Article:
Did you miss Dryuary, the annual self-imposed month of abstaining from alcohol? Yeah, me too — hard. Entering the New Year sober is an admirable, if misguided, practice. February, aka Sobruary (still workshopping a "sober" title), is a far better month to eschew booze. For one, it's shorter; secondly, it's not as long. Don't try and tell me that liquor affects cognition, you no-drinkin' squares.
In that spirit, here are five series that deal with the concept of sobriety to stream in February while sucking down shaky tumblers of club soda.
Flaked (Seasons 1-2 on Netflix)
In underappreciated 2016-17 Netflix series Flaked, allegedly recovering alcoholic and Venice Beach knockabout Chip (Will Arnett) chugs wine from a "kombucha" jug, lies to his AA compatriots, and sleeps with clueless women half his age — but redemption is only a Pavement song away.
Mom (Seasons 1-6 on Hulu)
As much as TV critics hated Flaked, they love CBS sitcom Mom — probably because of the non-sociopathic characters. Despite its hacky laugh-tracked setting, Mom (which stars Anna Faris and Allison Janney as formerly estranged, newly sober daughter and mother) tackles dark material, addiction and beyond, consistently hilariously. It's also dirty AF.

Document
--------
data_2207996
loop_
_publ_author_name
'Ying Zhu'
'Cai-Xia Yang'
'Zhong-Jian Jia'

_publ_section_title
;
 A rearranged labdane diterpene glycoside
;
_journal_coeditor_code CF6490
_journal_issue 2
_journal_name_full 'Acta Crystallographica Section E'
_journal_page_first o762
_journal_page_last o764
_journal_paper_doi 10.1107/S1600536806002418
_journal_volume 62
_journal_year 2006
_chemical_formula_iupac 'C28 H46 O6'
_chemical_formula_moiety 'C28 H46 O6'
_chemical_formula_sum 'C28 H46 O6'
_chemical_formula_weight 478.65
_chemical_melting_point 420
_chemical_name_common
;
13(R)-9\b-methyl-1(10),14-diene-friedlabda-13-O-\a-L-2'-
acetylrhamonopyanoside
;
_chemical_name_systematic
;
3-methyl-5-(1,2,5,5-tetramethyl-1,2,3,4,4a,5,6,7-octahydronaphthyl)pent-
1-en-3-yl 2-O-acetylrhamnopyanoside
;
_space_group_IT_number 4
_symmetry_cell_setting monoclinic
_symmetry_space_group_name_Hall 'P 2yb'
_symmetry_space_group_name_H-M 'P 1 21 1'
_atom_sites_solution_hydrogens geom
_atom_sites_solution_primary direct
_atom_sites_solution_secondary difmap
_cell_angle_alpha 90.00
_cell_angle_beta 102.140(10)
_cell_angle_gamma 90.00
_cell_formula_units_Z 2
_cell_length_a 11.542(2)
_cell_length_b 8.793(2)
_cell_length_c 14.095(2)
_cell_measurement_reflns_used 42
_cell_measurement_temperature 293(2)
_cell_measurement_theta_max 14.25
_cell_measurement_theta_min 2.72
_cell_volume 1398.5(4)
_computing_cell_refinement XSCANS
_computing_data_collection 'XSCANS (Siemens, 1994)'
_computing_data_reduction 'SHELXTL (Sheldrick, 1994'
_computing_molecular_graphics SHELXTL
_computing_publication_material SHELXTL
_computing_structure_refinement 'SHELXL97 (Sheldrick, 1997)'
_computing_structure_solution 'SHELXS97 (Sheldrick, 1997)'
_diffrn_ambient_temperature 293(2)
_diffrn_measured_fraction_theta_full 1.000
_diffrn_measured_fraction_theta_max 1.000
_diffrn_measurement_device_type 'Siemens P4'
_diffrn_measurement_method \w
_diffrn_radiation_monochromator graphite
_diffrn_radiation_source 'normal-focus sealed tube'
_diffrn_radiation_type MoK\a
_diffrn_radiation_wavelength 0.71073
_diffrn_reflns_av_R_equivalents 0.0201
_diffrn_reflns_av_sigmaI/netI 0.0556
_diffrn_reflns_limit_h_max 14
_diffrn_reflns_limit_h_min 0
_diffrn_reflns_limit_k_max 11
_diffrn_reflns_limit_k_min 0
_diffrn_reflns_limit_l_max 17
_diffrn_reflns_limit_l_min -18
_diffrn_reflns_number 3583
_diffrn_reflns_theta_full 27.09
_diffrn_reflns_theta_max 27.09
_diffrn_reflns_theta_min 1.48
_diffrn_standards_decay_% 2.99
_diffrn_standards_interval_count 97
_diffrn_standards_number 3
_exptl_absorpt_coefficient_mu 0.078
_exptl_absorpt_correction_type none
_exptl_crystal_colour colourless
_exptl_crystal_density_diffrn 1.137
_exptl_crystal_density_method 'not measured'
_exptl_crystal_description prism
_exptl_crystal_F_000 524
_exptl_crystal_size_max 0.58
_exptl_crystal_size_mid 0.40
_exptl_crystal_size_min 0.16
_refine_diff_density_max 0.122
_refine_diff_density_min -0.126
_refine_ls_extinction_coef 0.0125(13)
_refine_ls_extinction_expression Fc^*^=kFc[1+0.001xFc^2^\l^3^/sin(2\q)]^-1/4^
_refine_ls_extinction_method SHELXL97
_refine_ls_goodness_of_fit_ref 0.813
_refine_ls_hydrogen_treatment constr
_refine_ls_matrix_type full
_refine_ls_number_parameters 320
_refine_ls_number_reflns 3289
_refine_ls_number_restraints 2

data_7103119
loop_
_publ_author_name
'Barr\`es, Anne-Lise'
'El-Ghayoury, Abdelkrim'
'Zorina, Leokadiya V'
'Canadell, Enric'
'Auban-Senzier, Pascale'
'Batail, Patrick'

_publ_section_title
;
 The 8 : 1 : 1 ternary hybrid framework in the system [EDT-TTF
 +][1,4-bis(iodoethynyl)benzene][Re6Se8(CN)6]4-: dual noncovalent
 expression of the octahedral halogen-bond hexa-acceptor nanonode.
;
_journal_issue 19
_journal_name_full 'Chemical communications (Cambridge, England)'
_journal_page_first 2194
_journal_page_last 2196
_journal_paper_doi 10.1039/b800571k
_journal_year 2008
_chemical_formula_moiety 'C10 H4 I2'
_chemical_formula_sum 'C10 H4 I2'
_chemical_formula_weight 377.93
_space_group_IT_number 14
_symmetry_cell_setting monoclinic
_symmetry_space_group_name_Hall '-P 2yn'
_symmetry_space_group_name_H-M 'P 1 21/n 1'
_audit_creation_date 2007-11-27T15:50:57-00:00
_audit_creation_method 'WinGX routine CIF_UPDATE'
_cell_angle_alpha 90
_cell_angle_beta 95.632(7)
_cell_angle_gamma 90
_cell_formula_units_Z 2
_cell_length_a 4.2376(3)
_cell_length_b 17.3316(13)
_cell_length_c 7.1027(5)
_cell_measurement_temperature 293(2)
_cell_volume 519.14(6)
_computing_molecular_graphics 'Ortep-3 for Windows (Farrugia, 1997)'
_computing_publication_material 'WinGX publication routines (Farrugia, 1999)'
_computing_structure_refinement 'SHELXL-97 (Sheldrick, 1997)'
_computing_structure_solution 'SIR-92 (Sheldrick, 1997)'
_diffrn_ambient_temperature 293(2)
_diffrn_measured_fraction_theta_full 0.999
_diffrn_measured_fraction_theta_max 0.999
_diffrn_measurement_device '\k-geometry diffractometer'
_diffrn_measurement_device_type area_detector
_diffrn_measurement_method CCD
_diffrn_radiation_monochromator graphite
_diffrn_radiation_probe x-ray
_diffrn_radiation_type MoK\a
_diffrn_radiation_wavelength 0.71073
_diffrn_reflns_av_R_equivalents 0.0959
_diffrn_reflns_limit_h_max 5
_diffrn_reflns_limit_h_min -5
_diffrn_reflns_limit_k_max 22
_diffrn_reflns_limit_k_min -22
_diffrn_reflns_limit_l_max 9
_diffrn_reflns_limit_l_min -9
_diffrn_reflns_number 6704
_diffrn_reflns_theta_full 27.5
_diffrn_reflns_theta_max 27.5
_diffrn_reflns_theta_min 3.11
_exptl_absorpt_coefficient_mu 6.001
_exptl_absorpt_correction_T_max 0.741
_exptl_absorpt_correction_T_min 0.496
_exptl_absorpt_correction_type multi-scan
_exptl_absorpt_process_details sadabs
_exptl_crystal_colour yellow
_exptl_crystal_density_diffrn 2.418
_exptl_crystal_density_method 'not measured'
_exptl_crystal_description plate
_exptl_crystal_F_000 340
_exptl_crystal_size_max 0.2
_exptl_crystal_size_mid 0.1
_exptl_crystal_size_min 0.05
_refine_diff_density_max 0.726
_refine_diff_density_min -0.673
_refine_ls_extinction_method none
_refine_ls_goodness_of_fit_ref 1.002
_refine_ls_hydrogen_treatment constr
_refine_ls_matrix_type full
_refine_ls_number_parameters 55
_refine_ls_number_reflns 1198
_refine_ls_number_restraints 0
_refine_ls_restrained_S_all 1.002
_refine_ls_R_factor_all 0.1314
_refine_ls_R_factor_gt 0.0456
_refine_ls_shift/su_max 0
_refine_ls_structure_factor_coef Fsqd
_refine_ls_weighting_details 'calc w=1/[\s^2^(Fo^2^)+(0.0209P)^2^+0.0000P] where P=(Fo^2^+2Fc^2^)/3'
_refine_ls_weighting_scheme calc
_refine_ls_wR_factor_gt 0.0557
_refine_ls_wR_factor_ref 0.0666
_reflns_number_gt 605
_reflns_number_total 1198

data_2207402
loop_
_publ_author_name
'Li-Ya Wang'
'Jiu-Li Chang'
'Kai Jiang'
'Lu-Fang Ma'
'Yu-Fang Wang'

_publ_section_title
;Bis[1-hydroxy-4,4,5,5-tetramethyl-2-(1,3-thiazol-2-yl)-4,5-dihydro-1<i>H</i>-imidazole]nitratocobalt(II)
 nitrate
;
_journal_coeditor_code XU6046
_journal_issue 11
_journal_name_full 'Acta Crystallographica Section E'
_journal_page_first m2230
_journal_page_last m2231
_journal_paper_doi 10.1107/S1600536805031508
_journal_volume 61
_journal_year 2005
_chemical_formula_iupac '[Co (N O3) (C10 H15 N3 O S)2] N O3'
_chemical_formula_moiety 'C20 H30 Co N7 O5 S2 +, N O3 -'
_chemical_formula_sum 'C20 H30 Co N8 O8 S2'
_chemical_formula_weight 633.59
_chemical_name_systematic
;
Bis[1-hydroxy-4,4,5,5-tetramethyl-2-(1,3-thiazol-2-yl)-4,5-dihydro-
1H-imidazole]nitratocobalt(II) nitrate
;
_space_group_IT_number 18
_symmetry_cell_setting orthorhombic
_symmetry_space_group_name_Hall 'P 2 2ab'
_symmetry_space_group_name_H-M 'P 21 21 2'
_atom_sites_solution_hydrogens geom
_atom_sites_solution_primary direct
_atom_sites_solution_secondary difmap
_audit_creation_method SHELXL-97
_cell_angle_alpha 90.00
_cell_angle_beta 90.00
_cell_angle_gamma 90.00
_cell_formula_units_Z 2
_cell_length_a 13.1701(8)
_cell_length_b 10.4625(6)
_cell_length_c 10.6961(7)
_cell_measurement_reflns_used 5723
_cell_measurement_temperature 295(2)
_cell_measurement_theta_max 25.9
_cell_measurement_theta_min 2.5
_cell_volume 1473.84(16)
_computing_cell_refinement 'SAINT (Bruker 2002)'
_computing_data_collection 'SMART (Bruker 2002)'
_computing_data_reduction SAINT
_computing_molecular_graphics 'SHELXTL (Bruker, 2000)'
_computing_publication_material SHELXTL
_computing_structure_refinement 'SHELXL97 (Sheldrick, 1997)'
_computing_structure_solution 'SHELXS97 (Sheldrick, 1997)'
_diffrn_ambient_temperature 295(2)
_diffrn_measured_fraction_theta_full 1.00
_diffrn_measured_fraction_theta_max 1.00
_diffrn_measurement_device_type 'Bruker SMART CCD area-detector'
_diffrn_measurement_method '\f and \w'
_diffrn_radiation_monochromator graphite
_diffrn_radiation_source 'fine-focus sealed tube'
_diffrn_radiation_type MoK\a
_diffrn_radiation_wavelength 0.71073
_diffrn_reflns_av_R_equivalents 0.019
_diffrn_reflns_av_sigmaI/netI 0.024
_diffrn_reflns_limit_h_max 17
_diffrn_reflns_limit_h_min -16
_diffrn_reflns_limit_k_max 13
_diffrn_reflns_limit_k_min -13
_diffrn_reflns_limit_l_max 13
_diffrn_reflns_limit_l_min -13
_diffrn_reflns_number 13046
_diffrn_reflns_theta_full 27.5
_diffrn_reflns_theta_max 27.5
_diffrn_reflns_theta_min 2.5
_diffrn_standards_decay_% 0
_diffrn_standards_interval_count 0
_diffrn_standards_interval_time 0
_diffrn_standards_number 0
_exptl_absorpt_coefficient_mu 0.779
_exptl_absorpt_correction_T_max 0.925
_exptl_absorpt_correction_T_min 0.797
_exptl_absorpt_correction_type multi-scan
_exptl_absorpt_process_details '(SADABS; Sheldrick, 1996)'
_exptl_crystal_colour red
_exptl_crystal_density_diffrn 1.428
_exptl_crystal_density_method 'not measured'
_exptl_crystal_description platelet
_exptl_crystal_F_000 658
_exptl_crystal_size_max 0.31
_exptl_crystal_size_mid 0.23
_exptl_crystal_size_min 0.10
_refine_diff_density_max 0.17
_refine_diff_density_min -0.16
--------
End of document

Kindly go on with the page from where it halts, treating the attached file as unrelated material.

Loudermilk (Seasons 1-2 on DirecTV Now)
Sam Loudermilk (Ron Livingston) is a former alcoholic and, even worse, former rock critic, who's prone to rants against modern culture and rumpled flannel shirts. He also runs a recovery group and lives with two sketchy ex-addicts (Will Sasso and Anja Savcic). Sounds like a downer, but Loudermilk is sneakily funny and smart, with dashes of heart and of High Fidelity music nerdiness.
Recovery Road (Season 1 on Freeform)
At this point you may be thinking "What's with all the olds? Aren't there any rehab shows about teens?" Here's one: 2016's Recovery Road, about vodka-swigging high schooler Maddie (Jessica Sula) being forced to do 90 days in a sober living facility. Sula is captivating, and Recovery Road's writing mostly transcends the usual teen-soap angst. Yep, it was insta-cancelled.
Intervention (Seasons 1-10 on Hulu; Seasons 1-19 on A&E)
Sure, it's exploitative as hell — how else could Intervention last nearly 20 seasons? Families confronting loved ones about their booze and drug problems is a natural fit for reality TV, but Intervention also covers addictions to food, gambling, plastic surgery, sex, video games and even exercise. A&E has an evil knack for producing, ahem, addictive reality shows; Intervention is the best/worst of them all. ♦
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